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It Could Have Gone Terribly Wrong

When it comes to 'stuff', a lot of it is important to children.

Take crayons, for example. Or should I say colouring pencils as they are now referred to. They have been upgraded since I was in love with the 124 colour wheel by Crayola (r).

They are now full fledged pencils.

I was doing a craft today with my little kindergarten Peach Class. My craft consists of colouring, cutting and pasting. Listen, people if TEACHER can't do the craft, then TEACHER looks a bit like an idiot so TEACHER chooses crafts wisely.

Things were going well. No one was fighting over whose colouring pencils were the best. No one was trying to make trades - say their 'nude' for someone else's 'sea blue'. No one was yelling (in Korean) at other kids for stealing/hiding/eating their colouring pencils. All in all, it was a good day for crafts.

Then it happened. Generally sweet and innocent, little K asked little R politely AND IN ENGLISH I MAY ADD if he could please borrow her brown colouring pencil because he didn't have brown and how could he possibly colour bread anything BUT brown, although I suppose white would do but he didn't have that EITHER and hey, his mom takes care of him and doesn't allow anything processed to pass his lips, except of course all that CANDY she sends in for him and the other kids and..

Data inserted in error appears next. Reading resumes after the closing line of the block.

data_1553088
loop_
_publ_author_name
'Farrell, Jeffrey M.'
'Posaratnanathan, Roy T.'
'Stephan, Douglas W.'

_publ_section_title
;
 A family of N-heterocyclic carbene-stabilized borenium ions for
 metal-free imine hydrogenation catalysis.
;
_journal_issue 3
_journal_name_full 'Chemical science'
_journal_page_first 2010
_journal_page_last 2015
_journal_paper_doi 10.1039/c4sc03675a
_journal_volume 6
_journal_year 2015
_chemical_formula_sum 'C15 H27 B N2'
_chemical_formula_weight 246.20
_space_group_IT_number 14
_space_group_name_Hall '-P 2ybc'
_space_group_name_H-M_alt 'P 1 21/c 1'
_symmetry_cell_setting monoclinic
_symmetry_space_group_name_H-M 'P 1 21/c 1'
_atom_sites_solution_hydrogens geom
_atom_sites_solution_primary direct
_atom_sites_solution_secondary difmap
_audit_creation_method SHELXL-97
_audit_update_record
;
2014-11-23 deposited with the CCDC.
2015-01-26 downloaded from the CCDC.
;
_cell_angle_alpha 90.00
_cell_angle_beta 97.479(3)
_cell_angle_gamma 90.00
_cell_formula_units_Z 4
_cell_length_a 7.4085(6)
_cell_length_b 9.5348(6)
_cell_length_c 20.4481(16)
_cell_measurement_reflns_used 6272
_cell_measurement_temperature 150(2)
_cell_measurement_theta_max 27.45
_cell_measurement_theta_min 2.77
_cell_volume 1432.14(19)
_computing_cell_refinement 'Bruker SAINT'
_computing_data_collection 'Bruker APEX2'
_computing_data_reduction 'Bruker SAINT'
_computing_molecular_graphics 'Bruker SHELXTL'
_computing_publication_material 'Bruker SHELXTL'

well, R was very sweet and said 'yes' (okay so she said something in Korean but I assumed it was cordial because he smiled and took the brown pencil).

Suddenly, he came back. Holding the colouring pencil. With the TOP HALF BROKEN OFF.

People, this could have produced bloodshed. You have not seen a child scorned until you see one that has had something broken by another child. Something as cherished and special as a colouring pencil.

Little K was trying to get Little R's attention and when he finally did, I thought it was over. The gloves were coming off, the tears were going to pour and the Korean words were going to flow and I was going to be powerless to stop it.

I braced myself for the inevitable. And waited in vain.

Because Little R looked up, saw the state of her precious pencil, gave a bit of a shrug, said something that sounded calm and cool and not at all like she was TOTALLY FREAKING OUT and then, she sweetly just took the broken piece from Little K.

What she did next astounded me. She actually started breaking the little piece into LITTLER PIECES and let out the cutest giggle I'd heard in a while.

Little K had a sweet guffaw and the two of them were laughing at the insanity of the way the pencil was only broken once but ..oh wait for the hilarity..many..ha ha...many...aaaaa...times!! aha hahahaaha....

It was a bit of a moment in human observation. I think if it had been another kid in the class, Little R would not have been so kind. There would have been the pout face and the stomping and the 'A Teacher, (korean korean korean) A Teacher (korean korean korean).

But Little K is a little sensitive. Like WAY MORE sensitive than my little brother, who if you know me, grew up hearing me say that 'he's sensitive' but I didn't know what sensitive was until I met this kid.

And Little R knows that. So she sacrificed her drama moment to keep another child from feeling alone and alienated. And that touched me.

So much that it took me a couple of minutes instead of seconds to tell them to 'Stop chopping up that colouring pencil. You'll make a mess'.

Sigh. Always the teacher I guess.


liz said…
awwww.... wish i had kindys' to teach...
kimikazi said…

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